“Why doesn’t my site look right?” “I don’t see the latest changes.” “What’s going on?!”
I hear these questions regularly. I even ask them myself sometimes. You or I have updated your website but you’re not seeing the changes.
Did you know that your browser is a hoarder? Technically, it’s called ‘caching’ and that’s the culprit here. I’ll show you how to stage an intervention, deal with your browser’s hoarding, and see your updated website in all its glory!
If we’ve been working together for any length of time, then you would have heard me say “Clear your cache.” I might even have provided instructions on how to do that. But I guess we should back up a bit here. What is a “cache?”
A “cache”, in computer lingo, is a storage location for items that your browser downloaded previously. Caching has been around for a long time and was particularly important when we connected by dial up (remember this sound?). Having files (like images) in a cache means that your browser doesn’t need to download them again and this speeds up the display of web pages.
This sounds pretty good doesn’t it? It is, except for when it isn’t! Let me explain.
Caching is a valuable part of browsing even now in the age of much faster Internet connections. Modern websites have so much more going on so they still need every boost they can get. But what’s the problem? Caching can prevent you from seeing changes on the website. You login to your site, and make some changes but the browser is still showing the old, cached version of the page. The solution is to clear the cache.
Frequently, you can do a ‘hard reload’ to try clearing the cache. This is done as follows:
On a Windows browser hold down Ctrl and then press F5
On a Mac browser hold down Cmd and Shift and then press R
Done a ‘hard reload’ and still not seeing the change? This may not have removed the files you needed gone. Next, try deleting all the files in the browser’s cache. You can follow these instructions to clear the cache on desktop and mobile browsers.
Let’s say you’ve cleared your browser cache but you’re still not seeing the expected changes. This happens because there are multiple caches – some of which you control, like those on your computer or phone, and many others that you don’t, such as on the website itself or at your Internet Service Provider.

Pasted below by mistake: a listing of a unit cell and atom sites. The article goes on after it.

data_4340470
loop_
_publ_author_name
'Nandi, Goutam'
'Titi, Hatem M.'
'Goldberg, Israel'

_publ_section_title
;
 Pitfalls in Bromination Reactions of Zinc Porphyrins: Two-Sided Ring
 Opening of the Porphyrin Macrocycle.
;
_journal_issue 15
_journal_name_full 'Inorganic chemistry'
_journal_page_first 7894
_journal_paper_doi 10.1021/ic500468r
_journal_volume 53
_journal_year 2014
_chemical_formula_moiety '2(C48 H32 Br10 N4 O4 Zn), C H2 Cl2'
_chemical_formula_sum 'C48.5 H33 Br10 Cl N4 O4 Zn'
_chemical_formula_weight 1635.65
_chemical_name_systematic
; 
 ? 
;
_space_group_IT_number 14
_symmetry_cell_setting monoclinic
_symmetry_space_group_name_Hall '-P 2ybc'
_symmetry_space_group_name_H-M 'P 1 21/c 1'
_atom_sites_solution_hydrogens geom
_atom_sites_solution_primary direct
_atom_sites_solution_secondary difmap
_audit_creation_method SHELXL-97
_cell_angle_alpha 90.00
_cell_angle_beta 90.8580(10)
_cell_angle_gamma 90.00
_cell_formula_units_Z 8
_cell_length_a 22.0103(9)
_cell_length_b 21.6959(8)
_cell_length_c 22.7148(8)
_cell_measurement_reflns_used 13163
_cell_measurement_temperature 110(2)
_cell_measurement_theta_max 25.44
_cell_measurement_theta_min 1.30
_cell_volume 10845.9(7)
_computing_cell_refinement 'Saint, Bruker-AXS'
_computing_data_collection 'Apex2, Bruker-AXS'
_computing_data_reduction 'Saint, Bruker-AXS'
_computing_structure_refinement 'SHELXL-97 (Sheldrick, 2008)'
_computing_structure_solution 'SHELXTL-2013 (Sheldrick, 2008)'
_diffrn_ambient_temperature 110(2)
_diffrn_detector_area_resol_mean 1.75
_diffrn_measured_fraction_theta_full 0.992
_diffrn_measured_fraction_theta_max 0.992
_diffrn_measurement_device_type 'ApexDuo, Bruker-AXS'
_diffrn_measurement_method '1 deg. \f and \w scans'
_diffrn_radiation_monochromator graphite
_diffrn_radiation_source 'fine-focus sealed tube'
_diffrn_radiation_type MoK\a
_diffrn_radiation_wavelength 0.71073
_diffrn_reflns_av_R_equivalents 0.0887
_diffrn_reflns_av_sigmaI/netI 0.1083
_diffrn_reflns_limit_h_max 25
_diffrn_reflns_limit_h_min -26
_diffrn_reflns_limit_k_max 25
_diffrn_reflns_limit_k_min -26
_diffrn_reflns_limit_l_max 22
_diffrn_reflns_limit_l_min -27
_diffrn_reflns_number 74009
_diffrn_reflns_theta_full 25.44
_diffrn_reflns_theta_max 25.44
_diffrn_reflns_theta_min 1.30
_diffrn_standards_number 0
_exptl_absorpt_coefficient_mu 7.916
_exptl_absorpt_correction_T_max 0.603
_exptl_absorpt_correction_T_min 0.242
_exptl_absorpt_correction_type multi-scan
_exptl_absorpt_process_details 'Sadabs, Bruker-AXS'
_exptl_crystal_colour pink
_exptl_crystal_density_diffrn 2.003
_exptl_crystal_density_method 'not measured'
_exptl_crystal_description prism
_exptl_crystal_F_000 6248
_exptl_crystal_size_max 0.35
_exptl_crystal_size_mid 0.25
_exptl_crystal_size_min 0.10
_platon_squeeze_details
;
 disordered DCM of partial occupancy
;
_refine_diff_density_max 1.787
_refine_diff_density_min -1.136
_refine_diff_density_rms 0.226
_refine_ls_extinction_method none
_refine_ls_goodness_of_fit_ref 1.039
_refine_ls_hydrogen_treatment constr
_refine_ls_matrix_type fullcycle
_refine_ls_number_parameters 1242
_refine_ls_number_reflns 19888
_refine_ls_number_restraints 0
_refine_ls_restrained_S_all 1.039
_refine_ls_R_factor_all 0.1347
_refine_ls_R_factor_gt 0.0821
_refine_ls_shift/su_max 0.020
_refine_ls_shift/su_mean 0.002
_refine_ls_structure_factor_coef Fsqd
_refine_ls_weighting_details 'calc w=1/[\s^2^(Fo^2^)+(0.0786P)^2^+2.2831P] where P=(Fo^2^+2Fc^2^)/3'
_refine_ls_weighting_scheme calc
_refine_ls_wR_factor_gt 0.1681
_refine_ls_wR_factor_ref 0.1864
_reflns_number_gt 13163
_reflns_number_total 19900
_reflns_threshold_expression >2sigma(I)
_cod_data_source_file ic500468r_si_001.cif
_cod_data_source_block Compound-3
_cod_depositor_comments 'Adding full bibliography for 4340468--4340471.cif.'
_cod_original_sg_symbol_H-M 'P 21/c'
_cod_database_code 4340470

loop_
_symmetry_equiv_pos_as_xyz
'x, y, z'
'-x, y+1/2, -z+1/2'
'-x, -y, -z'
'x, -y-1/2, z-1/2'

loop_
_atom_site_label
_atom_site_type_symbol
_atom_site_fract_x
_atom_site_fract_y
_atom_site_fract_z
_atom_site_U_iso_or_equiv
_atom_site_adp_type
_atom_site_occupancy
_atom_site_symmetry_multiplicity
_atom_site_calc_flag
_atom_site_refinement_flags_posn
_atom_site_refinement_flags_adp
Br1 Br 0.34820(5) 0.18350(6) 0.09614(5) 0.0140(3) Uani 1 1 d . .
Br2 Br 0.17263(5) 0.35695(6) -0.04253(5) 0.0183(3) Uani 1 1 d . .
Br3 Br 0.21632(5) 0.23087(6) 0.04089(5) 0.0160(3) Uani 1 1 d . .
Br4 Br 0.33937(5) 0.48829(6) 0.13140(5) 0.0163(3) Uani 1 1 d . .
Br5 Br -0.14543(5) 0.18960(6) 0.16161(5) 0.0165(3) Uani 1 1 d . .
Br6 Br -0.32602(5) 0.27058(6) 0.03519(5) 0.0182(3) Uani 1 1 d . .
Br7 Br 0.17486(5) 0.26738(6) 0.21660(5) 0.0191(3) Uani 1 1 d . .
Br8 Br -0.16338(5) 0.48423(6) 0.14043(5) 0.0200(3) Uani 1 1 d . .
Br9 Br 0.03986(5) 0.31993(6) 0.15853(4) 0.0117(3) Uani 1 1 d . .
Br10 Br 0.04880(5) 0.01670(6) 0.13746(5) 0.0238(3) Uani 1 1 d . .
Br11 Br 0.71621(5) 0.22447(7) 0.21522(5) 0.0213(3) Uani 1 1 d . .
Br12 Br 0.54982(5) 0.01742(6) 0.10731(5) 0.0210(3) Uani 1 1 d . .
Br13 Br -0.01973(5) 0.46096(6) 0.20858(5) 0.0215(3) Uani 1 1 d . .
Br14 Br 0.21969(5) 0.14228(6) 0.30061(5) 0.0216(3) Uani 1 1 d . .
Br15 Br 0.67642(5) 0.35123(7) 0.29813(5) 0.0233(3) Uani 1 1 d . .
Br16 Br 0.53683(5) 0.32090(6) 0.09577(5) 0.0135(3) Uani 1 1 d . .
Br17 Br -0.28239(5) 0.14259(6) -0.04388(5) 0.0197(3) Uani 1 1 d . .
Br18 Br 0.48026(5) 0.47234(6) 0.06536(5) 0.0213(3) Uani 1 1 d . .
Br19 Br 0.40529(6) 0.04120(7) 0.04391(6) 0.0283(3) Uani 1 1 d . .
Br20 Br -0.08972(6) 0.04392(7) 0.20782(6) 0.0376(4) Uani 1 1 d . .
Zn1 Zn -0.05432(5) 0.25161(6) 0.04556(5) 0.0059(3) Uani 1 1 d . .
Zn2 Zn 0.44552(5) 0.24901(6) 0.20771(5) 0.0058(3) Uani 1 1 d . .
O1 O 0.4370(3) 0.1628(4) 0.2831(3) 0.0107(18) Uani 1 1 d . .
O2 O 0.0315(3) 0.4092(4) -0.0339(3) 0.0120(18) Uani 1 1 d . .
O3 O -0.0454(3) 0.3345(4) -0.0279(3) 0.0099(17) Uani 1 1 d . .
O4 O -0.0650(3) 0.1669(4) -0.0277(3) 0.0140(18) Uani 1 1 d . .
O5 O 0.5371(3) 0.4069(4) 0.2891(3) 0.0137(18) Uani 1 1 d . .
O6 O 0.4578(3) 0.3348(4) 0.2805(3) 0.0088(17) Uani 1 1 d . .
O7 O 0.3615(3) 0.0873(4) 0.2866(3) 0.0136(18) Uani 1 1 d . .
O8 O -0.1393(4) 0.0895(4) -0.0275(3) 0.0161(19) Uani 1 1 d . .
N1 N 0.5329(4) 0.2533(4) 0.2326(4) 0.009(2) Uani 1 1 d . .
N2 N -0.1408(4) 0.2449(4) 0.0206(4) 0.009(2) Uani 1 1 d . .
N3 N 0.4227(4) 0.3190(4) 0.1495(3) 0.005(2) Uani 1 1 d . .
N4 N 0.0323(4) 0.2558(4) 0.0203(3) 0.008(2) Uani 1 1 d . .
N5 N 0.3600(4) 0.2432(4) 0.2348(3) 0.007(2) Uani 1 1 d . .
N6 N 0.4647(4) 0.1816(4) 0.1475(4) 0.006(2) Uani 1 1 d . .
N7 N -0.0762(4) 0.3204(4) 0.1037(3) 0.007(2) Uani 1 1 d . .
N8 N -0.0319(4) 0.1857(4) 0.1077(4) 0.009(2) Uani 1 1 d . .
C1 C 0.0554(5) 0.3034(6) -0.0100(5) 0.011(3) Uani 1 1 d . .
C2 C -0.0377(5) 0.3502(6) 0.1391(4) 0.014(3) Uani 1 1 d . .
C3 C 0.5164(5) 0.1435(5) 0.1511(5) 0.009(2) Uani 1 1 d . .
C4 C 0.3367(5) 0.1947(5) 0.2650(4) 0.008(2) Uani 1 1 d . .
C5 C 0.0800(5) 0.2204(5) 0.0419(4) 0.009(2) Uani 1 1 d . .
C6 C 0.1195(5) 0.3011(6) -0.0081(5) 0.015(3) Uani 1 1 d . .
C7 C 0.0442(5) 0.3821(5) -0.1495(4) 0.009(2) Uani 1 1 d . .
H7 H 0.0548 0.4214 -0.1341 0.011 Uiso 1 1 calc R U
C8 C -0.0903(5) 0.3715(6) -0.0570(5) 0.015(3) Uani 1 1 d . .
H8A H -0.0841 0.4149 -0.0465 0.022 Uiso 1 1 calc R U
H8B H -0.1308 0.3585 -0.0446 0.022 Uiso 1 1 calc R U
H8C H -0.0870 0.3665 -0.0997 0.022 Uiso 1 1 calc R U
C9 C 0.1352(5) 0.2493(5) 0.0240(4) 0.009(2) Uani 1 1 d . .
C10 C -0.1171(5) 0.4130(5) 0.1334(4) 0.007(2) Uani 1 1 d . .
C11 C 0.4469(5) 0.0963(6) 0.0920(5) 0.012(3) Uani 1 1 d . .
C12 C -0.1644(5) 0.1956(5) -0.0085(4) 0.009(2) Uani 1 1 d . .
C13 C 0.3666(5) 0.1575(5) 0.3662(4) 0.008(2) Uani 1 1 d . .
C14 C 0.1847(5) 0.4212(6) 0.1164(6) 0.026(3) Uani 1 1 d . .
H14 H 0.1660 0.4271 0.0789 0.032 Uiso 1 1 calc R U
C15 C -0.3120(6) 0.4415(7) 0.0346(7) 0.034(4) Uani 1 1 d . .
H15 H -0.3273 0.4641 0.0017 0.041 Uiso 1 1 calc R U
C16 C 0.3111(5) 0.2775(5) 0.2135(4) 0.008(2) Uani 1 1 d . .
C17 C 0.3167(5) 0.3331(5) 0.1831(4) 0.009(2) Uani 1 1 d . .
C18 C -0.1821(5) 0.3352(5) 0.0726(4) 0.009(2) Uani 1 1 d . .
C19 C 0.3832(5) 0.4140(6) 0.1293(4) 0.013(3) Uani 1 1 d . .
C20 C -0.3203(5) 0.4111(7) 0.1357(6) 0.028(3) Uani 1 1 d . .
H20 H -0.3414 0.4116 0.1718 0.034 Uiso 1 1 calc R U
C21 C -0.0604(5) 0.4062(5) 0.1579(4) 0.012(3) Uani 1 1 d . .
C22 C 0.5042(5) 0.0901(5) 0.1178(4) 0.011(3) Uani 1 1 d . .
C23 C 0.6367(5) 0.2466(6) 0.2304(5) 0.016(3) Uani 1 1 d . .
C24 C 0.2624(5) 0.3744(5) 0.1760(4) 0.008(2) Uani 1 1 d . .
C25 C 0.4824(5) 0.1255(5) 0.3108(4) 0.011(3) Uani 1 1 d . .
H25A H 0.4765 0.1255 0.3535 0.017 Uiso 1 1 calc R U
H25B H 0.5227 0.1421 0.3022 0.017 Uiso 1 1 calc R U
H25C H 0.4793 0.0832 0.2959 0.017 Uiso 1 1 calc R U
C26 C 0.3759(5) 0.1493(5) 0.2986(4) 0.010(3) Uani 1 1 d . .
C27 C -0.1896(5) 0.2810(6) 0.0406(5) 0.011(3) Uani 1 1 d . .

Here are a few things to try, in this order:
- Use a different browser that you haven’t used before to visit this site. Using Chrome? Try Firefox or Edge, etc. (We’re bypassing the browser cache.)
- Try a different device. (We’re bypassing the device cache.)
3. Use a different Internet connection. If you have data on your phone, switch off WiFi and use your data connection. (We’re bypassing the Internet Service Provider’s cache.)
4. Use a third-party tool that will give you a snapshot of the site. I like GT Metrix for this. It will give you a snapshot of the top part of the page which might be enough in some cases.
At this point, we’ve exhausted the options on your devices. What’s next?
- Clear the cache on the website. Either you or your web developer can clear the cache on the site.
6. If using Cloudflare or equivalent, you can temporarily bypass its cache so that you can see what’s happening.
Hoarding Caching is an incredibly important part of providing fast web browsing but sometimes the solution itself can be the problem. The steps above can help you to troubleshoot this situation and see your website the way it should truly appear.
Photo credit: Diane Diederich at iStock Photo